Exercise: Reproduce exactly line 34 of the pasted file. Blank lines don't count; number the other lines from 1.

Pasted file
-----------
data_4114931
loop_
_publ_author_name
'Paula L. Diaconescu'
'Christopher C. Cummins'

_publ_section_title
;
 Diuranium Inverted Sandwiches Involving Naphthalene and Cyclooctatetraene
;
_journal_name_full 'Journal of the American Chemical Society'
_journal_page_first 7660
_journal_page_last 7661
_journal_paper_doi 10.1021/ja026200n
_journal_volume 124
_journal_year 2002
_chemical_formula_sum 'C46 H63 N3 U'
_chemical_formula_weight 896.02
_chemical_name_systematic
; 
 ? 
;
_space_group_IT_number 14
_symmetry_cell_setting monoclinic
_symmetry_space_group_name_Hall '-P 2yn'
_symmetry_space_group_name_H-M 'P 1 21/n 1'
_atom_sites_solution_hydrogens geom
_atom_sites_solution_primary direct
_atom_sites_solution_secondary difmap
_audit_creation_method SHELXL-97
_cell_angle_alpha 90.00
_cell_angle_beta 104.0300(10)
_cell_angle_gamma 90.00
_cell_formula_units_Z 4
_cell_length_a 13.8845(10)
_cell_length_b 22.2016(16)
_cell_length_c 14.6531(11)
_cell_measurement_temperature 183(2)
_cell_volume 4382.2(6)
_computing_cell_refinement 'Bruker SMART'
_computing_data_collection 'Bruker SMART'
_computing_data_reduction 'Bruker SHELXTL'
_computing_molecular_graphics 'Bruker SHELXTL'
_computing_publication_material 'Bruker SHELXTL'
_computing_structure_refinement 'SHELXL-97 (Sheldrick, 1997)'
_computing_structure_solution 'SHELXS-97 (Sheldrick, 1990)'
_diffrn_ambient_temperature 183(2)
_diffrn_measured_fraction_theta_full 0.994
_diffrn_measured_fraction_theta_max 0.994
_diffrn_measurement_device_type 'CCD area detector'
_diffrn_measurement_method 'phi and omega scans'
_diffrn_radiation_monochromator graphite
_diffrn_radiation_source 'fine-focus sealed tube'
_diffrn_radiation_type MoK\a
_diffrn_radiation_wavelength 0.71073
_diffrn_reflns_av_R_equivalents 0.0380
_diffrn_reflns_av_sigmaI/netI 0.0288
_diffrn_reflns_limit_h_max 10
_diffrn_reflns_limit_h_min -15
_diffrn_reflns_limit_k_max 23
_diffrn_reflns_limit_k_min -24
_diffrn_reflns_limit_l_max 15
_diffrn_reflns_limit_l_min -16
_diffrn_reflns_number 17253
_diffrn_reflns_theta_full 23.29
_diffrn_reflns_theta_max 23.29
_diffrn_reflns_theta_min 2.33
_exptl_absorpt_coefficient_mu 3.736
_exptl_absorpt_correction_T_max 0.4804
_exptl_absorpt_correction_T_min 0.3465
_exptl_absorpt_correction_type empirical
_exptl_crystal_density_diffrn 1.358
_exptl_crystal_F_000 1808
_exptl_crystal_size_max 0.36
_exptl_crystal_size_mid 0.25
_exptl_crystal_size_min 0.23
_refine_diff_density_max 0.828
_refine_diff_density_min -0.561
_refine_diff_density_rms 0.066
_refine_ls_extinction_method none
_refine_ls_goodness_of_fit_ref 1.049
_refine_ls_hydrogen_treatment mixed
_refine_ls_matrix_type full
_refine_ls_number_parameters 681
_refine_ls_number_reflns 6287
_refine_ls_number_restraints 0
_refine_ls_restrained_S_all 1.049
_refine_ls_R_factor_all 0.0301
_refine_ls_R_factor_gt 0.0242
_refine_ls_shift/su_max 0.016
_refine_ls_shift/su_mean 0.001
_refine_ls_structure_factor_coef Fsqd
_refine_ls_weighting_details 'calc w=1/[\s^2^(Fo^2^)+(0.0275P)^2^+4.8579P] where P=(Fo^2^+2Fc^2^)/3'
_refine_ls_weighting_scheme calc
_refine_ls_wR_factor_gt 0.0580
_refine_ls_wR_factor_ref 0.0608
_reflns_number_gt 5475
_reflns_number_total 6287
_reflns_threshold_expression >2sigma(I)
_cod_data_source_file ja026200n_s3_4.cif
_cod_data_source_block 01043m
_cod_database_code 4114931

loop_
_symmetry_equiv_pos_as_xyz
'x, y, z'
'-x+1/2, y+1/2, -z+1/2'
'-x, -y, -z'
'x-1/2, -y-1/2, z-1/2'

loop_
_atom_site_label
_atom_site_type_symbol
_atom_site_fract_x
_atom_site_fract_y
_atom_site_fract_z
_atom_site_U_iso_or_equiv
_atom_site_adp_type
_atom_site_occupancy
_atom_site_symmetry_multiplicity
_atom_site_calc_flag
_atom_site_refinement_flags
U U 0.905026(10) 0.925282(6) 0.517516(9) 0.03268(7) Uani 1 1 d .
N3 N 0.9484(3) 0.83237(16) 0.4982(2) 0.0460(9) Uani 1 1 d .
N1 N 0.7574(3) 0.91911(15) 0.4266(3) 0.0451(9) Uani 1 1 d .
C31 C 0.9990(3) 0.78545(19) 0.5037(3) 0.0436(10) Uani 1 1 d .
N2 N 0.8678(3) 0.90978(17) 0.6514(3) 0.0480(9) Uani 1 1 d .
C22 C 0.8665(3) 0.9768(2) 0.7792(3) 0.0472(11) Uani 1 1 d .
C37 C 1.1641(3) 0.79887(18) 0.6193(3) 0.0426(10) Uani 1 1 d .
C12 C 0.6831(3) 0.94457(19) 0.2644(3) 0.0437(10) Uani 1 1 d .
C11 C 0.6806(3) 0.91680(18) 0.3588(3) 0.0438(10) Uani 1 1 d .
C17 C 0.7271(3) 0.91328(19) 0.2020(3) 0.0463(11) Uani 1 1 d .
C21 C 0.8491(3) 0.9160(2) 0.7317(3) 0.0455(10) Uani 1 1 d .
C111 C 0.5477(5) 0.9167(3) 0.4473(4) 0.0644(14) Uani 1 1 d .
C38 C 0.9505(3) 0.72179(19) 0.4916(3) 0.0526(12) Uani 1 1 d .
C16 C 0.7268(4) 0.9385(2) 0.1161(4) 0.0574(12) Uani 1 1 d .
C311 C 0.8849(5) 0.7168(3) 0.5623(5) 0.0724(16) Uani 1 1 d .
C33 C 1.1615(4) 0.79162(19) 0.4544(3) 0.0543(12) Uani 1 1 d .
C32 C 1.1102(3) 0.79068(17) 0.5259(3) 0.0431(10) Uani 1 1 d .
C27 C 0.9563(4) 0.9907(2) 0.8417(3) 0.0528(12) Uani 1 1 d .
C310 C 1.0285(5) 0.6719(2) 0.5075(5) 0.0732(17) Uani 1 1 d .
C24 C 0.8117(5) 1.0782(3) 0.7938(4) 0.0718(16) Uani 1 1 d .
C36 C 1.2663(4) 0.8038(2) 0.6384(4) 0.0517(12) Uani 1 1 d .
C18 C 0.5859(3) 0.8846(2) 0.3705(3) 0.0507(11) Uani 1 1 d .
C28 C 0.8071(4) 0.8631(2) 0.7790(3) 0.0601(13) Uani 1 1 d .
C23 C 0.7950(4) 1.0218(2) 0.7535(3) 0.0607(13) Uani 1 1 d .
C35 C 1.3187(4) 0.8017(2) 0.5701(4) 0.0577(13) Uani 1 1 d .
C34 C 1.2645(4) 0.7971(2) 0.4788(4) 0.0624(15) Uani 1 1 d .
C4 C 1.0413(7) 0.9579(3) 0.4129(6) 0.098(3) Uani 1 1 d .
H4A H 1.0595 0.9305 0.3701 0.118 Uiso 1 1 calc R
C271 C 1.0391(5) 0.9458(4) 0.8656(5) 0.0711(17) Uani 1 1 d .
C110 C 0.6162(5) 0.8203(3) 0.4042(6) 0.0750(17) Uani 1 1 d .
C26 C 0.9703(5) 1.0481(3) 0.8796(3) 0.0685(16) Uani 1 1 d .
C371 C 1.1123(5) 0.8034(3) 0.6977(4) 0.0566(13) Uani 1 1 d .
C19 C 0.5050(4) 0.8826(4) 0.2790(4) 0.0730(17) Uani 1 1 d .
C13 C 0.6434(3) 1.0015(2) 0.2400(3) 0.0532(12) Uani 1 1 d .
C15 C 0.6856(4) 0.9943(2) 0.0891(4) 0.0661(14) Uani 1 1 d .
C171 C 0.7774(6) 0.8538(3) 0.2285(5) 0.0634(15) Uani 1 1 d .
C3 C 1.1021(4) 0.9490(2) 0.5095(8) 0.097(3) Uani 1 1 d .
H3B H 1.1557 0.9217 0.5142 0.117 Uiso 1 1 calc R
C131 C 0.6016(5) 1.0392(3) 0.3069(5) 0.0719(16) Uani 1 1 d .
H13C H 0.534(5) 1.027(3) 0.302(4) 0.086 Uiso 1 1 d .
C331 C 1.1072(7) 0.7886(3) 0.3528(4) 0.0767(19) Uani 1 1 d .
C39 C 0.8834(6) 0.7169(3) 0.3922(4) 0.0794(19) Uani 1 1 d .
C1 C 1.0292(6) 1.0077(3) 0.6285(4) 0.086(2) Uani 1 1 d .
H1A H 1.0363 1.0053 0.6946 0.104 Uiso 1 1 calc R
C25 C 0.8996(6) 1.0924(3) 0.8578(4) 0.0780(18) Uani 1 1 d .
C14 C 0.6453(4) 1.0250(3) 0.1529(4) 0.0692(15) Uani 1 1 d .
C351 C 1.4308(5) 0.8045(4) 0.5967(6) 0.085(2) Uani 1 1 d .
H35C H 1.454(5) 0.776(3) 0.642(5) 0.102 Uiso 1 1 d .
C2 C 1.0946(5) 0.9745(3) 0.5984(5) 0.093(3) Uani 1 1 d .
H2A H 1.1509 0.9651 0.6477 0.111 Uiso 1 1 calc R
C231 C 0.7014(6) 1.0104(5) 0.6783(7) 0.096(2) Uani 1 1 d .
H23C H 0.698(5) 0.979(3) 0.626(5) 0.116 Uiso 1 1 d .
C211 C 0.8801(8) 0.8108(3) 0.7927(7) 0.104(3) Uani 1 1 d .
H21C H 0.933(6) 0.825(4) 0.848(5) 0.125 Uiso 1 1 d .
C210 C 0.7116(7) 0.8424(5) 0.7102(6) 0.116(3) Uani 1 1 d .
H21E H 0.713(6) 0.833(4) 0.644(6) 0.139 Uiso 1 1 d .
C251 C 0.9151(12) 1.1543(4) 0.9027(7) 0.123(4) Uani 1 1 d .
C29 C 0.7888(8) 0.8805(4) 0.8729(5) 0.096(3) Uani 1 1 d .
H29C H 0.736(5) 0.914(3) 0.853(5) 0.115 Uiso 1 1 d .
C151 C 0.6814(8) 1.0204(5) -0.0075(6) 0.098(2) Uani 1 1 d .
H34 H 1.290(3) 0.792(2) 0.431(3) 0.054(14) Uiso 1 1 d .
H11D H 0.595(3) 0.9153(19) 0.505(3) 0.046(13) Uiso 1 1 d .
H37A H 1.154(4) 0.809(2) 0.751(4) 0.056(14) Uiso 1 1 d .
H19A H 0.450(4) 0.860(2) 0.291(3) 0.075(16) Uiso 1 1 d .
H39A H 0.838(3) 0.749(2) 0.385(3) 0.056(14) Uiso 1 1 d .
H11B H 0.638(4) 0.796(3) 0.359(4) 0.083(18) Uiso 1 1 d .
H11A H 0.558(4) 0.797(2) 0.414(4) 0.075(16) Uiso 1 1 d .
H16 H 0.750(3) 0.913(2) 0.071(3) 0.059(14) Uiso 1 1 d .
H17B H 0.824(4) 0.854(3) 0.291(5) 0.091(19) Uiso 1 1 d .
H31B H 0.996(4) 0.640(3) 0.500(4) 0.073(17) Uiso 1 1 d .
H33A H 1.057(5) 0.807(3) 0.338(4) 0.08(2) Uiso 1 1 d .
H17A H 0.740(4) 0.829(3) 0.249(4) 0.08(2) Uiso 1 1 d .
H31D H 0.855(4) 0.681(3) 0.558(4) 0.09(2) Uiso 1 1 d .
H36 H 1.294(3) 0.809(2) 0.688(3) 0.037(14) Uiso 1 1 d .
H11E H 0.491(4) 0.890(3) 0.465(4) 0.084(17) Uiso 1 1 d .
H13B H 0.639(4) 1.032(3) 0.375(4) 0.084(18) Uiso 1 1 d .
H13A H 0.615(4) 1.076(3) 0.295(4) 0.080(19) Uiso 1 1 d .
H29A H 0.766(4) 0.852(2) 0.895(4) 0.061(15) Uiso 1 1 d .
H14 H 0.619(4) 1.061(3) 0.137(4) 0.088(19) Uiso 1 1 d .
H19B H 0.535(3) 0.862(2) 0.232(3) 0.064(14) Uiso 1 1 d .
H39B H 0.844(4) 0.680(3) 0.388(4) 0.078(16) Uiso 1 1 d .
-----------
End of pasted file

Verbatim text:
_cell_length_a 13.8845(10)